Unlike other tax measures on the November ballot, this is a local grass-roots effort to raise local taxes to support local facilities that will benefit our local families and the local economy.

Debra Sammon is a 14-year Petaluma resident, parent and former school board member for the Old Adobe Union School District. Eber, also a Petaluma resident, is co-chairwoman of Petaluma Friends of Education.

6 Responses to “GUEST OPINION: A true grass-roots effort to help Petaluma recreation”

  1. BigDogatPlay says:

    Parcel tax = no*2 registered voters in my household.

    A couple of more non-governmental entities pursuing a narrow agenda and a chance to slurp at the public trough. So called public interest advocacy groups are most often not about public interest, but rather about the interests of those at the center of the advocacy groups.

    No parcel tax for anything in Petlauma until the city releases a line by line budget that shows all revenue, all liabilities and exactly where every single last penny is spent and opens that budget to independent review by a commission of property tax paying city residents.

  2. Kim says:

    Another $20K plus out of the city coffers to put this on the ballot. Perhaps IF these “Grass Roots” groups had to pay for the ballot measures up front,therenwould be less of them and the city could save some money.
    I will NOT vote for a balot measure that relieves the City of ITs responsibilities.

  3. Coral says:

    REALLY? Now the public, (that’s the good part) must take tax money and protect it from our local government who cannot be trusted to allocate such funds?

    why do we have such irresponsible governing boards, supes etc.?

  4. Snarky says:


    Welcome to the world of criminal government.

    A world where public employees are allowed to retire 17 years earlier than private sector workers (i.e. 50 vs 67).

    A world where government employees get their very own retirement pension, guaranteed for life, while private sector workers are given a shaky social security.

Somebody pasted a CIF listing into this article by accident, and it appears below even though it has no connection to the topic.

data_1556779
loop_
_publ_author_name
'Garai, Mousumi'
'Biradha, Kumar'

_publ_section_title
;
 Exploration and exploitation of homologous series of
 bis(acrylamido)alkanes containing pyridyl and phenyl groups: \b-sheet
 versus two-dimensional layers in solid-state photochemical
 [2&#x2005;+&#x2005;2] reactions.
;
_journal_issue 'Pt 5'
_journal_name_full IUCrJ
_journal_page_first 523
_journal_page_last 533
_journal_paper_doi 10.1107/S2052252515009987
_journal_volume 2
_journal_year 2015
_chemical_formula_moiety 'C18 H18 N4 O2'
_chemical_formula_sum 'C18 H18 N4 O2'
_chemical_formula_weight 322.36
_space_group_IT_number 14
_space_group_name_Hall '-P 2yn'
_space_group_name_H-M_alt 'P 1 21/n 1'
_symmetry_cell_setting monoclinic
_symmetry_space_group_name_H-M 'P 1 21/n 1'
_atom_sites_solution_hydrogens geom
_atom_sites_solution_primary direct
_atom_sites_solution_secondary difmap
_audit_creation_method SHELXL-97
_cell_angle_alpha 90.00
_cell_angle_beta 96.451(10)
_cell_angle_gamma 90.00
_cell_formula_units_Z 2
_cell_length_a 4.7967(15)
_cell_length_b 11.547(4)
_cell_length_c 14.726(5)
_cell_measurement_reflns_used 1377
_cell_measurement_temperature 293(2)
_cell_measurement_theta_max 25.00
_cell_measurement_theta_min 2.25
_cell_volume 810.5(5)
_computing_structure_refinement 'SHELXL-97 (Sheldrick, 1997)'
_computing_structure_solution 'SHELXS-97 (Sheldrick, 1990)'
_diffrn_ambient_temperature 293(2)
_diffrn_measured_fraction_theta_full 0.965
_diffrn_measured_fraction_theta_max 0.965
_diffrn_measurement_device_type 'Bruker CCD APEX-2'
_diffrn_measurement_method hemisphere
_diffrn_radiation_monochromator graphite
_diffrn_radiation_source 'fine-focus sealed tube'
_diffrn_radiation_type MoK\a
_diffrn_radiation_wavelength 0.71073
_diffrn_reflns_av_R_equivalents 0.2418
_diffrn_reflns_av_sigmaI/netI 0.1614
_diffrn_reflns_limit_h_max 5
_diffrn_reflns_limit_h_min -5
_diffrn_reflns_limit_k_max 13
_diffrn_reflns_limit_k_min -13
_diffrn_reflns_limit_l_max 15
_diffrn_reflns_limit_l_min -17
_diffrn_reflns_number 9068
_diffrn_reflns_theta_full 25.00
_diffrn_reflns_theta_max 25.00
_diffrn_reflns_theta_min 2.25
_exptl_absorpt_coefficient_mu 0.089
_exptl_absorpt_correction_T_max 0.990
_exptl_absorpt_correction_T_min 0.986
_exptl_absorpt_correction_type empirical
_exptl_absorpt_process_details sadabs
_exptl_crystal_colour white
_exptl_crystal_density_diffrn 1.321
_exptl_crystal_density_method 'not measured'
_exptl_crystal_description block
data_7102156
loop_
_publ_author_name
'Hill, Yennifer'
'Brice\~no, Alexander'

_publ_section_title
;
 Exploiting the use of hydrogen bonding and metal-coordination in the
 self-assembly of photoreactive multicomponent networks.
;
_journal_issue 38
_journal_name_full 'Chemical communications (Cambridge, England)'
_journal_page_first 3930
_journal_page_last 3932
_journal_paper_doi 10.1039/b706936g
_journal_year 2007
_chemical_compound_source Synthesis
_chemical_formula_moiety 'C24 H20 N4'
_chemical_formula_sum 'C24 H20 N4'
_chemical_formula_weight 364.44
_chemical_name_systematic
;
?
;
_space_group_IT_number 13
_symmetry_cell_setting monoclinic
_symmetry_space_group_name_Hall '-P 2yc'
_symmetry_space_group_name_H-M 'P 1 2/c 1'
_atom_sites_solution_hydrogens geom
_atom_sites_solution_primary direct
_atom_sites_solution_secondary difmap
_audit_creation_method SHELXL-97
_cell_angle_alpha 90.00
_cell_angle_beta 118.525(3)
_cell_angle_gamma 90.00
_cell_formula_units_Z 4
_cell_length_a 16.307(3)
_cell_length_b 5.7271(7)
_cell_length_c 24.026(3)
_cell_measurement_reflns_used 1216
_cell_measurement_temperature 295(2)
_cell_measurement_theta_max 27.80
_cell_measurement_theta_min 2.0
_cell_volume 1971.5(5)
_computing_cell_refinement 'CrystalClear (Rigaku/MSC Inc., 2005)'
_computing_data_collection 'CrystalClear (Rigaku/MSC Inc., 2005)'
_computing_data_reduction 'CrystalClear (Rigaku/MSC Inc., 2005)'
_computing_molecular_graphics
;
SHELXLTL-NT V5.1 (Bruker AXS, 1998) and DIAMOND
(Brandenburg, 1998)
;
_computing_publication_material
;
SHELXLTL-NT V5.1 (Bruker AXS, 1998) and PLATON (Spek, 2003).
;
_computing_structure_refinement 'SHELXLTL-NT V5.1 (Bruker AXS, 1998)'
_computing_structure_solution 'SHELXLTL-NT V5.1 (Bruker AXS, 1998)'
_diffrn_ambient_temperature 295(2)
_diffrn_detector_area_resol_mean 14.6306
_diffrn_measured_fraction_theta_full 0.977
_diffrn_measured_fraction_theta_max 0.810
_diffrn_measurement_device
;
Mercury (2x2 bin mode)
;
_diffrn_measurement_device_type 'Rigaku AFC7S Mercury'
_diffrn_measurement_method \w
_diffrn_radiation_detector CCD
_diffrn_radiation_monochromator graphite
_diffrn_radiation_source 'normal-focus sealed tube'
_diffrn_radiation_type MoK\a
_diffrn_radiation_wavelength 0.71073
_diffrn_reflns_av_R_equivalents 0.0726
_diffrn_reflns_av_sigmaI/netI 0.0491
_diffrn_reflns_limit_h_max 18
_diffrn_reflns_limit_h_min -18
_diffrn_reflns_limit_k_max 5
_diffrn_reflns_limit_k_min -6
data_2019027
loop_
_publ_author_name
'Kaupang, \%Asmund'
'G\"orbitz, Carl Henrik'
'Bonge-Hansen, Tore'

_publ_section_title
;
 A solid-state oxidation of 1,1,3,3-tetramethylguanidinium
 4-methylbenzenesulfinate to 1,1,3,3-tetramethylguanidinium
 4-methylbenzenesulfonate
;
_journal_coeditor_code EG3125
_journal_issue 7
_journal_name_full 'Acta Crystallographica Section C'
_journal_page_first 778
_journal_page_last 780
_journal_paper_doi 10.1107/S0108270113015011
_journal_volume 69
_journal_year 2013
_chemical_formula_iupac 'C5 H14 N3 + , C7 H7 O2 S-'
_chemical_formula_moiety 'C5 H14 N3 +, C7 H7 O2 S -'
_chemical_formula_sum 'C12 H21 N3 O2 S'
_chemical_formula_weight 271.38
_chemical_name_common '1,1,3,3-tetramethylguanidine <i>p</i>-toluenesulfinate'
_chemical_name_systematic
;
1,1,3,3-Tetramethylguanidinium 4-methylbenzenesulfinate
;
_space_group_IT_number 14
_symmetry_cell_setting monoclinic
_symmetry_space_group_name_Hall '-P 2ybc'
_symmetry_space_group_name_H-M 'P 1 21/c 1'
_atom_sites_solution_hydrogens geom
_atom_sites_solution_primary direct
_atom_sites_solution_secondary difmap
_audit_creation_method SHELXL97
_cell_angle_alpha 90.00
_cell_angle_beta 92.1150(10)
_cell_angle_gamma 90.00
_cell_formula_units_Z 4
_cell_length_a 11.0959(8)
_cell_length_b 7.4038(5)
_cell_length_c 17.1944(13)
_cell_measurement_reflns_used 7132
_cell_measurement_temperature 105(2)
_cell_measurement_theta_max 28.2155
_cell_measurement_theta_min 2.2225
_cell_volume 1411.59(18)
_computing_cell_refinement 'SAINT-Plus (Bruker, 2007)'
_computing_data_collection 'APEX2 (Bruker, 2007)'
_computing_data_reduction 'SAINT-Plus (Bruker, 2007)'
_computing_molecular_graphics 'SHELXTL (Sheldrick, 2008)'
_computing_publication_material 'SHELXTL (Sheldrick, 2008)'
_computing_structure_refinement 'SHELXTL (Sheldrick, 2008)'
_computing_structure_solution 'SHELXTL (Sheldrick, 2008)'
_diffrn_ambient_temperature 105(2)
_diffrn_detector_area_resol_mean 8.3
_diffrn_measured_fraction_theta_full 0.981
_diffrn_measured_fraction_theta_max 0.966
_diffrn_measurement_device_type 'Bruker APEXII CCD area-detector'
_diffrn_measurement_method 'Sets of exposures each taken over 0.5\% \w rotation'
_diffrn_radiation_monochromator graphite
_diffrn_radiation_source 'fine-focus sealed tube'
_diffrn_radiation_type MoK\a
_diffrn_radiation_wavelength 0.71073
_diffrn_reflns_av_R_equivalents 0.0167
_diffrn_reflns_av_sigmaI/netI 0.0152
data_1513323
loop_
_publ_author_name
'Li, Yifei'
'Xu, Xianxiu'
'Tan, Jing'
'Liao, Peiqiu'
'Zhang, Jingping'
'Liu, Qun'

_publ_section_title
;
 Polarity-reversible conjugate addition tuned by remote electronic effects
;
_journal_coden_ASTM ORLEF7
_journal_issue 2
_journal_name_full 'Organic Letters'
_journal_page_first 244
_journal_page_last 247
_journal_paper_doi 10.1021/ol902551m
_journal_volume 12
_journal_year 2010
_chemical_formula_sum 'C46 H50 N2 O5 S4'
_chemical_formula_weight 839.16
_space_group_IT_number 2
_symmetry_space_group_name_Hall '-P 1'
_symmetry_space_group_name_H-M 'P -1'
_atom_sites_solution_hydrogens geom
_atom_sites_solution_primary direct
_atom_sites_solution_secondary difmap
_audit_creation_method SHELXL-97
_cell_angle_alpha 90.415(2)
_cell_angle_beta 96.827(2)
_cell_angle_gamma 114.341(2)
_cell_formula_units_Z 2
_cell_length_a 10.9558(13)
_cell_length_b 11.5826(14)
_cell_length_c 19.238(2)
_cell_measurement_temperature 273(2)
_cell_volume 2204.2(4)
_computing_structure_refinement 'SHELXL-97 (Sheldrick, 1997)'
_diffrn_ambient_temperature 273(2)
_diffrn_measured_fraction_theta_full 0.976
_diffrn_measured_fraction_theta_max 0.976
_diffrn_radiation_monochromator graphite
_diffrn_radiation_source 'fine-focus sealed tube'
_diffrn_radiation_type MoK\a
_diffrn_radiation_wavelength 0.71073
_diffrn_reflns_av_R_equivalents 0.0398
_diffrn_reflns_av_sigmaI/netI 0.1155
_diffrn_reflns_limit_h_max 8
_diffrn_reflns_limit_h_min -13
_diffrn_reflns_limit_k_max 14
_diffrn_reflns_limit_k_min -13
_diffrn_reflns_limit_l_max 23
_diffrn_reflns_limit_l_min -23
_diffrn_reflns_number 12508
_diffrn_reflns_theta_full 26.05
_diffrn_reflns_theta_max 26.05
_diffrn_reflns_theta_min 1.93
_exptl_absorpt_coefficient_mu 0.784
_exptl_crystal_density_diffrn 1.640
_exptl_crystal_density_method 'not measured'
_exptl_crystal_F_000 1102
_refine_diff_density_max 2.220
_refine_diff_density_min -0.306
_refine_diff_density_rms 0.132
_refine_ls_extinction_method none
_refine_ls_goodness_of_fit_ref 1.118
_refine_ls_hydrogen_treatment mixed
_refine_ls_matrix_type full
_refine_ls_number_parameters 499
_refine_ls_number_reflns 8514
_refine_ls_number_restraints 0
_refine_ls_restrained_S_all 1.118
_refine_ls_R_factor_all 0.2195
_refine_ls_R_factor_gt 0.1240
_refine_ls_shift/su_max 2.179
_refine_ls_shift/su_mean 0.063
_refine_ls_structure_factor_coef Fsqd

A world where government employees are often times not even required to pay into their own retirement program for over ten years. i.e. UC University system

    A world where government is caught with SECRET cash accounts and the Governor (Brown) jokes that the public should “be glad that the money was not spent.”

    A world where criminal government refuses to stop spending in a decade of financial upheaval and then snivels that it needs “more tax revenue” which of course is bureaucrat speak for “we plan to steal more of YOUR money, sir.”

    A world where government “boards” are staffed by appointees who lack actual employment expertise but who are appointed, just the same, because they have been government groupies long enough that they can be trusted to protect the government operations at the expense of the actual public they are pretending to “work” for.

    I could go on. But… welcome to the Orwellian world of criminal government that seeks to control your every move and force you to pay for them to do that.

  5. No thanks to more taxes says:

    Voting no on this end.

  6. Steveguy says:

    I really don’t know what to think of this.

    What if all these ‘volunteer’ hours were spent working on the Parks, instead of lobbying for more cash ?

    Or perhaps taking that power to force the City to properly fund parks instead of perks for themselves.